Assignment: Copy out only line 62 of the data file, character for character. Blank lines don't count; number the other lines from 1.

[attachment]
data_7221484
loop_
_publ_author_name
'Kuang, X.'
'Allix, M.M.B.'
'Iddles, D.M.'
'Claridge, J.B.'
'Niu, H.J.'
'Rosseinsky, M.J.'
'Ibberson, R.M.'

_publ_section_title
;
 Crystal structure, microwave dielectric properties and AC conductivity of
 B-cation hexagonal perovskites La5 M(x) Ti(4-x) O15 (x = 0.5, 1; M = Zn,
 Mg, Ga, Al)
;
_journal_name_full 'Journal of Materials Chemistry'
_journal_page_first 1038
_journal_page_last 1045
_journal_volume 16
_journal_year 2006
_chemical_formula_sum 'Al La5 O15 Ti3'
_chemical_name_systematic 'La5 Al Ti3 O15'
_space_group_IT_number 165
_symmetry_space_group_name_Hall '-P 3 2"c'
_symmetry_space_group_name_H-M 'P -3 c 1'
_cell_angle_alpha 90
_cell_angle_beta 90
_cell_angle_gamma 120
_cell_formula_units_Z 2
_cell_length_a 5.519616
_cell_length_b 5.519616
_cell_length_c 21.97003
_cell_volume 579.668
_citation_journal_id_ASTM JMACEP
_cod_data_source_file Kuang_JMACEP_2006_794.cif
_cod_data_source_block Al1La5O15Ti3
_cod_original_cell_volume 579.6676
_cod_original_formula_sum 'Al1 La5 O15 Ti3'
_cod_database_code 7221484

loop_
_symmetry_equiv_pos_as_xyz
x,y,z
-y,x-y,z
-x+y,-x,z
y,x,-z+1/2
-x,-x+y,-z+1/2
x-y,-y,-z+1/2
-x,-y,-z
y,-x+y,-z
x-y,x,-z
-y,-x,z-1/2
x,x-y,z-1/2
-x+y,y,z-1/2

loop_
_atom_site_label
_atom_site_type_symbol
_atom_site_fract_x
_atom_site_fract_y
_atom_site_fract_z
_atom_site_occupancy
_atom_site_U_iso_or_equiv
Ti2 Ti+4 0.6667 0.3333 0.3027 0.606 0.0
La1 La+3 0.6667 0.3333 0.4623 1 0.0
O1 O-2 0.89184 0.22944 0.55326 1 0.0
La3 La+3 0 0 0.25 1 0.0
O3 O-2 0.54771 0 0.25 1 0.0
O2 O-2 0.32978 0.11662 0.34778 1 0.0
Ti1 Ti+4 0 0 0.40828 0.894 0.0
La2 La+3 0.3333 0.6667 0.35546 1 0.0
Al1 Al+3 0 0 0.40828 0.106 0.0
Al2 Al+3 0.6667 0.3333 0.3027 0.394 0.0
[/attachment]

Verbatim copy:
_atom_site_U_iso_or_equiv